Calls to a helpline for farmers in distress soared by 60% last year – fuelled by money worries and ongoing concern over single farm payment delays.
The Farm Crisis Network helpline is now busier that it has been since the foot-and-mouth epidemic of 2001, reveal the latest figures from the charity.
Some 391 calls were received by FCN volunteers during 2006. In addition, 931 farming households were visited in person after requesting help.
The figures suggest that at least one in 100 farming families are suffering serious problems that require outside assistance.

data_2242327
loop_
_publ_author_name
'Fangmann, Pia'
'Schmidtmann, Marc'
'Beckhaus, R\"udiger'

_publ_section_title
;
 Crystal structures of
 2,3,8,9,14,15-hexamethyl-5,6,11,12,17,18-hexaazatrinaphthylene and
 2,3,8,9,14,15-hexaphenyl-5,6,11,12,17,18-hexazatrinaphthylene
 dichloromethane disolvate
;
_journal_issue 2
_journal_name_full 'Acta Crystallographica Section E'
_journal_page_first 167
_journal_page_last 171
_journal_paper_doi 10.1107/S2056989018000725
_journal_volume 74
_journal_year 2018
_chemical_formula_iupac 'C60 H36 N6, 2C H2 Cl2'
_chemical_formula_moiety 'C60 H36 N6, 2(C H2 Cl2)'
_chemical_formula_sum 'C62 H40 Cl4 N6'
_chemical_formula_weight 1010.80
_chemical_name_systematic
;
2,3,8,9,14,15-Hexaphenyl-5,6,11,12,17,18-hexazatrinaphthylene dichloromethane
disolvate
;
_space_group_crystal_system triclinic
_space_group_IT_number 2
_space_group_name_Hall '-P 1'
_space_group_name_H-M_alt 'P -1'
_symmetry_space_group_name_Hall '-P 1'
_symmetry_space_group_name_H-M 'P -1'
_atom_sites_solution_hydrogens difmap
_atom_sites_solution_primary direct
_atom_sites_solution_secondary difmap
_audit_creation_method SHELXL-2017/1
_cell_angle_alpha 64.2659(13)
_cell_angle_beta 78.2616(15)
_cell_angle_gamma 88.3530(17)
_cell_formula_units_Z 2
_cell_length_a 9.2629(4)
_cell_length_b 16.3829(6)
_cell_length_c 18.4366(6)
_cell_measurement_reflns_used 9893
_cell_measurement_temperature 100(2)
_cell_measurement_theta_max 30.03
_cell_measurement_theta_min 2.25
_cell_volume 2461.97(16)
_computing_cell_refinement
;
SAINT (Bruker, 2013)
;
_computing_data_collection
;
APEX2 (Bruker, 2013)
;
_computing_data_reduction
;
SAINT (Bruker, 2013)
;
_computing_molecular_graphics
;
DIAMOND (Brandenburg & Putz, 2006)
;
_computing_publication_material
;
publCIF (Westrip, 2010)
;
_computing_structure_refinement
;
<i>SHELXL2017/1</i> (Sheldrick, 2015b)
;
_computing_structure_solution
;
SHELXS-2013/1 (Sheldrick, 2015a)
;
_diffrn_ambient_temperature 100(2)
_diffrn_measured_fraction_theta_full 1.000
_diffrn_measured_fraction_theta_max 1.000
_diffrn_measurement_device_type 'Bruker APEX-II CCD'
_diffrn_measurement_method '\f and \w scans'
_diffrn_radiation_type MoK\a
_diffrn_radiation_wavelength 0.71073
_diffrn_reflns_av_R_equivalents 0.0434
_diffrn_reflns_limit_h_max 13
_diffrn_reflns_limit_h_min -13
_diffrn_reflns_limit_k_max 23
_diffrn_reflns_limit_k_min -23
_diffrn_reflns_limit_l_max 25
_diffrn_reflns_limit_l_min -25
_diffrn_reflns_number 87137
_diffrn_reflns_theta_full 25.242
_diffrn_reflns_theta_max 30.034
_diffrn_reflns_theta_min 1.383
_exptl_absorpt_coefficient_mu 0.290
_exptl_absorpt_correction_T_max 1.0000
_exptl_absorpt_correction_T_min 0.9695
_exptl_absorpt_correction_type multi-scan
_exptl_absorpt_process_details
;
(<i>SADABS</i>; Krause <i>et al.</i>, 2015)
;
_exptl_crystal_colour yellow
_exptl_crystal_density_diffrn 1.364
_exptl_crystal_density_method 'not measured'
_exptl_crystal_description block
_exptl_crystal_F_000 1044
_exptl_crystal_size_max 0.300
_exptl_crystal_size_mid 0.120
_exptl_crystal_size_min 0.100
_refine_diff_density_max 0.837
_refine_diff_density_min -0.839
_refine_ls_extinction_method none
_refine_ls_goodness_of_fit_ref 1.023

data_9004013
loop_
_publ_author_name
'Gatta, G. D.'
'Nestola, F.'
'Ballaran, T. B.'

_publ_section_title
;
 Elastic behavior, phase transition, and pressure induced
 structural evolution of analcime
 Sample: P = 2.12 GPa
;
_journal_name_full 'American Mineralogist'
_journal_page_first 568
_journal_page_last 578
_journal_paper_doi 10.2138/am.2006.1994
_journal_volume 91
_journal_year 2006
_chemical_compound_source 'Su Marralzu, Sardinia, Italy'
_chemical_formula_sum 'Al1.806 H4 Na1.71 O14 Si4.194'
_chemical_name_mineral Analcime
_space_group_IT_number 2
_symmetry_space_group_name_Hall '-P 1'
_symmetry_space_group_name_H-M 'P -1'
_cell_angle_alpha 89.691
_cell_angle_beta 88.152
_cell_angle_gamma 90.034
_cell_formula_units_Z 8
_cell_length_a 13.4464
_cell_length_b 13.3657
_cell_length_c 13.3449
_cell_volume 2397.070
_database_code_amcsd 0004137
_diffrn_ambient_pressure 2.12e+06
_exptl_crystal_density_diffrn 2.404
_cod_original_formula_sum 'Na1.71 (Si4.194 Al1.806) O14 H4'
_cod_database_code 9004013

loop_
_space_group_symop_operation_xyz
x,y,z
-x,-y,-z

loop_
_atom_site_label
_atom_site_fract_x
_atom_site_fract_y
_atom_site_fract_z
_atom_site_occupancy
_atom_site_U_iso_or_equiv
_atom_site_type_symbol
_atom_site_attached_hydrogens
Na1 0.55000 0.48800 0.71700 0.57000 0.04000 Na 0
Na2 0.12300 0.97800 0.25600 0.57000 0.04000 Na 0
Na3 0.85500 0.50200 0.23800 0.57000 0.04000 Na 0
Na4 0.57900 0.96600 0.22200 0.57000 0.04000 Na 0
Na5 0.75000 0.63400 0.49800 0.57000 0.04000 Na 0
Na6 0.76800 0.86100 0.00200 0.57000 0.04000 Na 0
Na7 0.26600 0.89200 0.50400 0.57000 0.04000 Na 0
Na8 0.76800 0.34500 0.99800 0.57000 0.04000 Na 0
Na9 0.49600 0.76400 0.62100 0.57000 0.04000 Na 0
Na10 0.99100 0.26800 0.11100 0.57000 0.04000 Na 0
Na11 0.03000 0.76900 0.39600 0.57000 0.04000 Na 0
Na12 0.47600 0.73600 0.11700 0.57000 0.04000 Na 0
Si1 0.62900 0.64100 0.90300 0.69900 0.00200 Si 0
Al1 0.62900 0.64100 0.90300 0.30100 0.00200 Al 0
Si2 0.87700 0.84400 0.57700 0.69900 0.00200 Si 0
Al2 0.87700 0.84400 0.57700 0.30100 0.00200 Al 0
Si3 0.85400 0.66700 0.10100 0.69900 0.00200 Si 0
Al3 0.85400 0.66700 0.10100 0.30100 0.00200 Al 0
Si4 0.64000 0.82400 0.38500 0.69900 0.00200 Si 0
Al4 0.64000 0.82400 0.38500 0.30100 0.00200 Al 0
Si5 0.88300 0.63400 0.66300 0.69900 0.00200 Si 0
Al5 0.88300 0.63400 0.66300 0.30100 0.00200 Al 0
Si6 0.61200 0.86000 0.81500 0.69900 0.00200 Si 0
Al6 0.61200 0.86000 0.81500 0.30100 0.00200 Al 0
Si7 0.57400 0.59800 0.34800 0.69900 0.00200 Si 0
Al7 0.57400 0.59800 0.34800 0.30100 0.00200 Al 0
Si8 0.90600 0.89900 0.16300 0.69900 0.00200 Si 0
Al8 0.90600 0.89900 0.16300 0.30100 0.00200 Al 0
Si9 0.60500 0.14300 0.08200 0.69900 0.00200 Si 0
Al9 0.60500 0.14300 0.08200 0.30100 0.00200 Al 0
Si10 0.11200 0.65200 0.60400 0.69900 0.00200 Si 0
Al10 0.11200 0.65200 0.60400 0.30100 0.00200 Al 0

But the true figure of farming families in crisis could be even higher, according to FCN national co-ordinator Christopher Jones.
“Farming is a resilient industry and farmers are independent people who don’t like running for help,” he told Farmers Weekly.
“We look at this number as an indicator. If it is going up, which it is, it means there is more pain. But not all of that pain is coming our way.”
Mr Jones said: “It is a real concern that there are an increasing number of people in the farming community facing serious problems and difficulties.”
The charity expects its demanding level of workload to continue throughout 2007 with many challenges facing farming people and families.
Issues in the pipeline included new regulations and inspection regimes, as well as the constant downward pressure on farmgate prices, said Mr Jones.